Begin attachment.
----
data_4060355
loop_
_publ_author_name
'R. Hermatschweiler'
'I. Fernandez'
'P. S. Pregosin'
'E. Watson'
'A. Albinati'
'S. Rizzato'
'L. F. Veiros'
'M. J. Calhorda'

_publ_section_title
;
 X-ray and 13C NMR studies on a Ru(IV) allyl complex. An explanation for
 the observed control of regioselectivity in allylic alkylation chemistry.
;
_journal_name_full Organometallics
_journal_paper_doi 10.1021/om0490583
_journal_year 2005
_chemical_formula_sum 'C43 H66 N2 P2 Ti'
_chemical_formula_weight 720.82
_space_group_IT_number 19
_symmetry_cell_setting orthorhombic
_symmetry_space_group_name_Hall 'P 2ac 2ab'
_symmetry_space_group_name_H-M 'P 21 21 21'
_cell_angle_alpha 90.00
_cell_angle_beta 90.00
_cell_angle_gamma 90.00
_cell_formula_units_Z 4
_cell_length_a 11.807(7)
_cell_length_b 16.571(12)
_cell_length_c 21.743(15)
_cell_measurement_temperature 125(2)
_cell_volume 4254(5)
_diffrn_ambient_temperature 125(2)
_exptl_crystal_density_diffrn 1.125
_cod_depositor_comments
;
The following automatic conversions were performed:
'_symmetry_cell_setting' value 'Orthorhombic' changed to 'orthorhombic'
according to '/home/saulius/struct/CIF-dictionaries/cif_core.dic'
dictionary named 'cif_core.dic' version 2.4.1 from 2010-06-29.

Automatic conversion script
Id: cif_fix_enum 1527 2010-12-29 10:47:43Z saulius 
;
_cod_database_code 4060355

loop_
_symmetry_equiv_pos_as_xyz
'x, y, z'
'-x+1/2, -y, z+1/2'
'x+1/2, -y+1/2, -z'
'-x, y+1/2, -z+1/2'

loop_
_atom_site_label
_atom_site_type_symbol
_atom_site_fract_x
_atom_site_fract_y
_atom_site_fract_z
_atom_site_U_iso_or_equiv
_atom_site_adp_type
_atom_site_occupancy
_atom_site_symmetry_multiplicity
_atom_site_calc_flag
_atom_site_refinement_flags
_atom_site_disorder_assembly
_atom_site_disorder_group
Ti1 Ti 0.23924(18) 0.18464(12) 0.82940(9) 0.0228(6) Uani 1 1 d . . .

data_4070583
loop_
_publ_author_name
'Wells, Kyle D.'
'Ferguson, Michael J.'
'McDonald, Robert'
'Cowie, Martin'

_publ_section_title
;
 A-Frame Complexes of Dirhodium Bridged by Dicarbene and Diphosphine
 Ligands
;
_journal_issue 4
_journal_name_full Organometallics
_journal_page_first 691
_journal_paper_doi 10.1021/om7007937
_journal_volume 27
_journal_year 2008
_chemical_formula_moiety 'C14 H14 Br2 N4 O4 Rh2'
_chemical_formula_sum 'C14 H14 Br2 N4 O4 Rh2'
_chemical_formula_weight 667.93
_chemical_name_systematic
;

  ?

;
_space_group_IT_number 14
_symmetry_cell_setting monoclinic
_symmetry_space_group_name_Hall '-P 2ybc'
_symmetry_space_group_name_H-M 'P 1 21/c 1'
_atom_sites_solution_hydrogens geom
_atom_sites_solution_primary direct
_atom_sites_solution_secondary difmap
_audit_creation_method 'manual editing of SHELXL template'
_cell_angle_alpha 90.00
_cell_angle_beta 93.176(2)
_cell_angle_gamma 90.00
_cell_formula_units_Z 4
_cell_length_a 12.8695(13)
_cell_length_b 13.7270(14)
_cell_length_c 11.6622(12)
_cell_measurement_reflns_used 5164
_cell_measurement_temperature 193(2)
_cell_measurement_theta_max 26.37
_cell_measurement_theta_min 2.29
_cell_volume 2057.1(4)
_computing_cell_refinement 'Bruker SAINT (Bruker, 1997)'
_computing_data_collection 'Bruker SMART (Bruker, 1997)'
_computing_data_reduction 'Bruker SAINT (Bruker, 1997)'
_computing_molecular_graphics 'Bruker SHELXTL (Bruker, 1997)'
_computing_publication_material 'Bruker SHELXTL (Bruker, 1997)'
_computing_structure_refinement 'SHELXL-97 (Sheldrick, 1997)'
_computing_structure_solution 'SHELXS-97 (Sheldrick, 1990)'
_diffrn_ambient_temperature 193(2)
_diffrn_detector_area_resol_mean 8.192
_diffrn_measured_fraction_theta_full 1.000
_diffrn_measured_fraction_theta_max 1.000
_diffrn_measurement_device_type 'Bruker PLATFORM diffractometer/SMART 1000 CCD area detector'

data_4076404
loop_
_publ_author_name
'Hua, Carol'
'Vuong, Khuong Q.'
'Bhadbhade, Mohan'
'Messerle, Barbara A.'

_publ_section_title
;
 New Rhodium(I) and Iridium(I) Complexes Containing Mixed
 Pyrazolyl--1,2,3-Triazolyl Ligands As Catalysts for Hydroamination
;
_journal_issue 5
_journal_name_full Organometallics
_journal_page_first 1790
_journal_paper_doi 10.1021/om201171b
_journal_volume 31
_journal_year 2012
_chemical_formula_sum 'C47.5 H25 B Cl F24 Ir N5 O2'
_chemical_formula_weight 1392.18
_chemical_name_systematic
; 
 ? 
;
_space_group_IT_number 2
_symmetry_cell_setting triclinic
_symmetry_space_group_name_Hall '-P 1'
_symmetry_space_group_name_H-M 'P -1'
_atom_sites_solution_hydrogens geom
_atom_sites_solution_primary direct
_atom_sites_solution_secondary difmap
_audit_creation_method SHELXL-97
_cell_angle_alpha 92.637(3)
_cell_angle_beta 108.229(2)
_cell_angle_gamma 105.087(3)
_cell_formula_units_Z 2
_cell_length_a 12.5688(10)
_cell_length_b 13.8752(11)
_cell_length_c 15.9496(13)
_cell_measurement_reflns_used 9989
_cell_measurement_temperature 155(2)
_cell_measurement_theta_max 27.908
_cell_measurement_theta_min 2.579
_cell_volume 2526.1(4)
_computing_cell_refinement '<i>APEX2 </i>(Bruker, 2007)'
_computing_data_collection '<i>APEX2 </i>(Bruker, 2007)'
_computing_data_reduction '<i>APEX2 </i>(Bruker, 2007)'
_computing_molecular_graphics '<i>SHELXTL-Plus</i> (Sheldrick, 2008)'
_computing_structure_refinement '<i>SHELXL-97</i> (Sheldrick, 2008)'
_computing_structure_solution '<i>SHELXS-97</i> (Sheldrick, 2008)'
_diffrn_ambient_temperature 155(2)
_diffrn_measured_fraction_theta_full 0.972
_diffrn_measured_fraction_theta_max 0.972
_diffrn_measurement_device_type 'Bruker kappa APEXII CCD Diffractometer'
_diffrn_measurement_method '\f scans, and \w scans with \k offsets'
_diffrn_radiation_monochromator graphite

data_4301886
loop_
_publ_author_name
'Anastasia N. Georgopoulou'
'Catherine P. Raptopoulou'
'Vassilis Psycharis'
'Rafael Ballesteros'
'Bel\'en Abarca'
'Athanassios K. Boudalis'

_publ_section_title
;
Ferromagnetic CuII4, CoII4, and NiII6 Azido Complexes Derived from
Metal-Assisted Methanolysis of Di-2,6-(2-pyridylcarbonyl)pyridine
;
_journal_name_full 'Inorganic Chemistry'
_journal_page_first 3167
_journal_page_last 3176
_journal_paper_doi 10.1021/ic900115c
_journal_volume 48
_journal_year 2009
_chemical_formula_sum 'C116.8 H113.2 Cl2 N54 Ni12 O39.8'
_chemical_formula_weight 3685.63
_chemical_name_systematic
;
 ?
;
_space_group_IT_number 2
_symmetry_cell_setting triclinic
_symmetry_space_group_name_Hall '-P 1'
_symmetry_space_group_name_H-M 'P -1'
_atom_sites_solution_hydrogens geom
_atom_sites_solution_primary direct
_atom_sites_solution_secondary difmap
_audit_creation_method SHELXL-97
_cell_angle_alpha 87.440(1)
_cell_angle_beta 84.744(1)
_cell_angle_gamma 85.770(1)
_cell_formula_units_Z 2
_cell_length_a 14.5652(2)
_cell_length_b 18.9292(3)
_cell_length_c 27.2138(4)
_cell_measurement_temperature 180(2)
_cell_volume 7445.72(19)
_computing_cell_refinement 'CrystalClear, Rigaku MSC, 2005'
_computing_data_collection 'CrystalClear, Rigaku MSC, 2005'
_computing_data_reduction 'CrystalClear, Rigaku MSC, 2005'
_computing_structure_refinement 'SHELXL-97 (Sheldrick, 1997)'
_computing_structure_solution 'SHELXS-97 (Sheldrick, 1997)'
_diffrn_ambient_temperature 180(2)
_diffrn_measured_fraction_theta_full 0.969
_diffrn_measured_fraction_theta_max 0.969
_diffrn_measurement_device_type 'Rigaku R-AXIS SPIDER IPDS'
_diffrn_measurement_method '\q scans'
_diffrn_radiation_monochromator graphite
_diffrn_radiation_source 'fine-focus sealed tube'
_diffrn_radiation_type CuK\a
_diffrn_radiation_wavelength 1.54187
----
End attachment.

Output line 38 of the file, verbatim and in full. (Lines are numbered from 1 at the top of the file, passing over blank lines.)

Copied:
;